I’ve realized, though, that the cost thing is only a small part of a larger dynamic: the feeling that coaches are for other runners. Better runners. Faster ones. Not middle-aged, middle of the pack runners.
Indulge me as I drill down on this a little.
One of the ways we protect ourselves from feeling vulnerable is by pretending we don’t care that much: “That thing I love? I don’t really love it. I could take it or leave it.” We apply a thin veneer of “cool” to our lives, because to throw ourselves in with our whole heart means to risk disappointment, failure or embarrassment.
As Brene Brown reminds us in her work, wholeheartedness constantly fights against two twin messages, constantly whispering in our ear:
Not good enough.
Who do you think you are?
I hear these messages in my head from time to time when I run. Thankfully the running community is pretty good about affirming runners’ bodies in all their many shapes and sizes and speeds. (Check out I Have a Runners’ Body on Instagram.) But I’ve also heard snide comments at races, directed toward us slow-but-enthusiastic turtles. Not good enough. Who do you think you are?
So I’ve hired a coach–to support and encourage me in my running, sure. But also as an act of wholeheartedness–as a way of committing my entire self to something.
My personal goals are modest–they’ll never get me to Boston, for example. But this matters to me.
What matters to you? And how do you affirm that wholeheartedly in your own life?
This will be a quick post, since it’s my birthday.
For the last three birthdays, I’ve done a mile time trial at the track. (Do I know how to party or what?) A mile is just one measure of fitness–and even that is a snapshot in time, not the whole story–but it’s a cool benchmark to have as one starts a new year (and in my case, a new year of life).
Last year I invited running buddies to join me, and this year I did it again. This morning we had temps in the 30s and rain, but a small-but-cheery crowd braved the elements to run our hearts out. (Some just came to walk loops and cheer for the others! How awesome is that? Of course, the promise of a nice warm Starbucks afterward was a big draw too.)
Last year’s birthday mile was a mixed bag. It was better than it could have been, coming off of injury, but not as great as I secretly hoped.
Today was better. I ran my second fastest mile ever, and am just nine seconds away from a personal best.
More importantly, I paced myself well. You can see I’m wearing my “I love running, I hate running” headband. That’s the way I feel about these miles. They’re rough. I told someone yesterday that I’d rather run a half marathon than a fast mile. That’s an exaggeration, but not a huge one. I like the pace and strategy of a long race. And on the mile I typically poop out in the third lap and generally hate life. Not this time! I still started too fast but was able to end fast (for me), and the middle was consistent.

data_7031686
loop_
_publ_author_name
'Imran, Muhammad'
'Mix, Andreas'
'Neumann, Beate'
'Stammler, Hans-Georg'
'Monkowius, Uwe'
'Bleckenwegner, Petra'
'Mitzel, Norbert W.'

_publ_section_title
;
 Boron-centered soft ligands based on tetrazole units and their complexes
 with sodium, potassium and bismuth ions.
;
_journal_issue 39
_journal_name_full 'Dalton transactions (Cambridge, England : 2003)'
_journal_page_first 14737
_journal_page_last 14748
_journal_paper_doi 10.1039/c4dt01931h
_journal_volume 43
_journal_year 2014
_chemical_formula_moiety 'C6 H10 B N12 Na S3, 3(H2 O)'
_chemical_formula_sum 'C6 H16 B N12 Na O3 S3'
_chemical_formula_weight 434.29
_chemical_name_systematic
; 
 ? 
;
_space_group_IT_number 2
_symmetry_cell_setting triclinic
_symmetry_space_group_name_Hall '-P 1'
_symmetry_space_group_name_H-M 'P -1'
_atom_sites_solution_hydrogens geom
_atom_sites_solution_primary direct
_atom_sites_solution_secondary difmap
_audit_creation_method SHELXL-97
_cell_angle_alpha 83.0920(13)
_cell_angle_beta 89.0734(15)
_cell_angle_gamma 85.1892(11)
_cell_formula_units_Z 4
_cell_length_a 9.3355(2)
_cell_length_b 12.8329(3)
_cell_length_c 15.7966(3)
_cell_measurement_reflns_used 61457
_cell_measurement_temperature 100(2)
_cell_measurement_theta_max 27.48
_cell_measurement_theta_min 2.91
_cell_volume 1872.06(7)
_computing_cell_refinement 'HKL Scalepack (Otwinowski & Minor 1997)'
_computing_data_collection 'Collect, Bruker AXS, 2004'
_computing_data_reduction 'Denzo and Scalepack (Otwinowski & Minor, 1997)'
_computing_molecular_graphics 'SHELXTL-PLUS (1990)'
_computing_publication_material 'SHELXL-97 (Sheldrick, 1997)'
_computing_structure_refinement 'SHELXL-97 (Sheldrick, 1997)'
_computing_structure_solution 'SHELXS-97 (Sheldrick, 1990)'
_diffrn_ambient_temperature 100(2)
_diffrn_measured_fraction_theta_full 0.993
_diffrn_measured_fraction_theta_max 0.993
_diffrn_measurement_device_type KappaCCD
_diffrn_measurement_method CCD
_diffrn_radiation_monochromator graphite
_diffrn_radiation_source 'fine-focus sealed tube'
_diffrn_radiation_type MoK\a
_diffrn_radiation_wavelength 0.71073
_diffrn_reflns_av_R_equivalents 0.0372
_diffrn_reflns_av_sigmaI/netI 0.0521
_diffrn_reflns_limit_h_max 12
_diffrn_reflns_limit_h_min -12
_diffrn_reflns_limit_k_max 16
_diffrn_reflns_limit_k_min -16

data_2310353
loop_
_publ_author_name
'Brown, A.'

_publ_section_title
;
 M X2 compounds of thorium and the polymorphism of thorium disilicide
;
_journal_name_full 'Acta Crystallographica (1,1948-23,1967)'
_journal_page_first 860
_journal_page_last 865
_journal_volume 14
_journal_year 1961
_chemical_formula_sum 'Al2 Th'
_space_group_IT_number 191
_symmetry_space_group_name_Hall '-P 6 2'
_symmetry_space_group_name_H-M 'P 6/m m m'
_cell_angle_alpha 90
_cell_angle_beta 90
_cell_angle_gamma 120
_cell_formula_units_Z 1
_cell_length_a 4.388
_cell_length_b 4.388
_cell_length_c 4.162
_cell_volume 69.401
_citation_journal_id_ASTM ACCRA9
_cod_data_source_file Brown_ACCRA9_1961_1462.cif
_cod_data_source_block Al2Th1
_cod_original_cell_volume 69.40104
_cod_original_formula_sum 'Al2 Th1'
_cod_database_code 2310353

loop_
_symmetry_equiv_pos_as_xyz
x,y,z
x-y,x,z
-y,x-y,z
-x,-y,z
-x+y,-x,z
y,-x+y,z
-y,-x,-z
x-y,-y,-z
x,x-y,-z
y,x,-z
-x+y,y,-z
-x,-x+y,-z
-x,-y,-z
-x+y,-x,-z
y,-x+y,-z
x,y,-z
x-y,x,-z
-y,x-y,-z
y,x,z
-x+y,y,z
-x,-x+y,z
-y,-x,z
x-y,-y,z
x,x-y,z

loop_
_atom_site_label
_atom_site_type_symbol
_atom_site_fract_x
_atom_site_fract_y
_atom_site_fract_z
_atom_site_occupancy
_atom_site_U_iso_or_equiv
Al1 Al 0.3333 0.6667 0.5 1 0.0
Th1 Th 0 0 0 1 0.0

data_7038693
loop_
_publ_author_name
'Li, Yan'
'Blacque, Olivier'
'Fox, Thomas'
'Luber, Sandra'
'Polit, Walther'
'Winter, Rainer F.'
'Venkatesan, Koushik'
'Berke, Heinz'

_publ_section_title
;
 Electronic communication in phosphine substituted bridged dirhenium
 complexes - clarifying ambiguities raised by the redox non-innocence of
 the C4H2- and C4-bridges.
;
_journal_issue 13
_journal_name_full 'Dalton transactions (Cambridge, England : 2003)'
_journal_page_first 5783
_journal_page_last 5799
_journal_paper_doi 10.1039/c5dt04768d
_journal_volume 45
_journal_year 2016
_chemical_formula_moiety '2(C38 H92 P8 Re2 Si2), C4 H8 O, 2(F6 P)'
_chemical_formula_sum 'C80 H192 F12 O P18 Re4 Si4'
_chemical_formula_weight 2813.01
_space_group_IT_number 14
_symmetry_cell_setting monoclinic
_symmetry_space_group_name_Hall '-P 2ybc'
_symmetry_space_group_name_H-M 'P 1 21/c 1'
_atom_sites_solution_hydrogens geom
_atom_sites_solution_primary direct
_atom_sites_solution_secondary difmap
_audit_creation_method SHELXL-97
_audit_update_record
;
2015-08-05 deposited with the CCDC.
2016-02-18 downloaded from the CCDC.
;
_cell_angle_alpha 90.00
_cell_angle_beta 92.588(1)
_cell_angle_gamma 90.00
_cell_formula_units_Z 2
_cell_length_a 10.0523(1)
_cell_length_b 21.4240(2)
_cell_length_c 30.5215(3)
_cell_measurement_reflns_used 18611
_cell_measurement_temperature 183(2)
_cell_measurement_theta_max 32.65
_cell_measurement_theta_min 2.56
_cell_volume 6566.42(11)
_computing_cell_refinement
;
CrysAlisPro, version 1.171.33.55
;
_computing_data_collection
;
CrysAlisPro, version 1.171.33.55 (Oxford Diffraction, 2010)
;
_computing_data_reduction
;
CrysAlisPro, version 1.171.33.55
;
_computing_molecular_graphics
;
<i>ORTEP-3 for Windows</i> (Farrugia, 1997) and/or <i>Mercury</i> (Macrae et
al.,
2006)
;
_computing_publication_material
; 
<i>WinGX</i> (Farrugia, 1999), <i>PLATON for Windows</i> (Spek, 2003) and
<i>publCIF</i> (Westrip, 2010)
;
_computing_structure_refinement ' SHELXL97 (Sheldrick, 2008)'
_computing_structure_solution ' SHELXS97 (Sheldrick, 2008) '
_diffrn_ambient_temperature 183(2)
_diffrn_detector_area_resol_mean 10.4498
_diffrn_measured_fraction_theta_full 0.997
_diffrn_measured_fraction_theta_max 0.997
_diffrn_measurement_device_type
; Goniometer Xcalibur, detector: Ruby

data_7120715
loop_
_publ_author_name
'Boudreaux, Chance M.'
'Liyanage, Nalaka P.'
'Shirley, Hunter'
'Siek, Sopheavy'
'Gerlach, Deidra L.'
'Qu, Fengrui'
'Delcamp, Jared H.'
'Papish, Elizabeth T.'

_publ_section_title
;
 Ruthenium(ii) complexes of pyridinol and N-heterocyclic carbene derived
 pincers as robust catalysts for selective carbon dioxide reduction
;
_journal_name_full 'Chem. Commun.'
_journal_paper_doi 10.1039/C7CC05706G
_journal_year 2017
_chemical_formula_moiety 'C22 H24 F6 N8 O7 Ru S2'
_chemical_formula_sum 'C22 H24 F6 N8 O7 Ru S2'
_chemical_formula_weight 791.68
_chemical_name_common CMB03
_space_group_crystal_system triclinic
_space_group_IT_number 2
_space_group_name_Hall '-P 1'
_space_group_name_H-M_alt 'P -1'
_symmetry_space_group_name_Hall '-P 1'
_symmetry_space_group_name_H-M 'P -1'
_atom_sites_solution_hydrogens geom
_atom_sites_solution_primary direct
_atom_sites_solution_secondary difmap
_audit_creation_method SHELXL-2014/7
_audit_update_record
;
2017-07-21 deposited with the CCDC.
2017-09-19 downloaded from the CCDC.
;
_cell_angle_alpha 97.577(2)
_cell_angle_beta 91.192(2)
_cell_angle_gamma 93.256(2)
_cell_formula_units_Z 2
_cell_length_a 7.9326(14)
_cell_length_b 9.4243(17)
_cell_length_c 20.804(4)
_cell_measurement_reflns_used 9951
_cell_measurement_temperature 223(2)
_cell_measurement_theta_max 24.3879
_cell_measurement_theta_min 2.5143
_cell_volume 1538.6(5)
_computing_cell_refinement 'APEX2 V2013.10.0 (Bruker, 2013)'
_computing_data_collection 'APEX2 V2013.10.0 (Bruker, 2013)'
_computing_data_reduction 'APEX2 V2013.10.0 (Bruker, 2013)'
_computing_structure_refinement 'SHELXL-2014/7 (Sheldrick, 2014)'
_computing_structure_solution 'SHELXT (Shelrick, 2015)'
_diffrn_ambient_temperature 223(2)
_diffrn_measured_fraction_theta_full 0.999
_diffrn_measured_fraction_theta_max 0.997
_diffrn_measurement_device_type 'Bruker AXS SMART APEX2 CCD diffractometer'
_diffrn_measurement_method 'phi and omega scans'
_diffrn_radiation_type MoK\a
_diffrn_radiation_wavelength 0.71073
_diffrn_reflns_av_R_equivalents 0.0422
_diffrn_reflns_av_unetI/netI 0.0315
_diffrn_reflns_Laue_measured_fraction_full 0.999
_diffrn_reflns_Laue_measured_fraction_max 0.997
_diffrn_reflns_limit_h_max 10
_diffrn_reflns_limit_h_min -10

But most importantly, I got to be around friends who came out to support me and run with me, and who give me a birthday banner for my car:
Running is such a numbers-driven sport, but numbers only tell part of the story. As a confirmed middle-of-the-packer, I’ll never be the fastest runner, but you’d be hard pressed to find someone who loves it more. And a big part of that is the running community and the lifelong friends I’ve made. I wish the same for you, whatever your fitness journey looks like.
This is an annual post, with a new bit at the end!
Resolutions get a bad rap. There’s a lot of guilt in play, as people feel like they should make them. Other people make them and quickly break them: more guilt. Still other folks genuinely want to follow through but don’t know how.
As for me, I love setting a direction for the upcoming year. (I created a whole workbook-playbook for this purpose, called “Still Possible”! If you subscribe to my email newsletter you should have received it. It’s available to new subscribers too; click here.)
If you want to make some New Year’s goals stick, here are some tips that have worked for me and other people I know:
Set an intention instead. Resolutions have always felt too brittle for me. (After all, when we don’t follow through, we say we broke them.) Intentions are more flexible. Listen to the difference between “I resolve” and “I set the intent.” The former feels like one of Harry Potter’s Unbreakable Vows; the latter points you in a worthwhile direction. Maybe you need the force of the former, but I like the latter because it can bend as our lives shift. And we can set intentions again and again. There’s a reason people in 12 step programs take things one day at a time.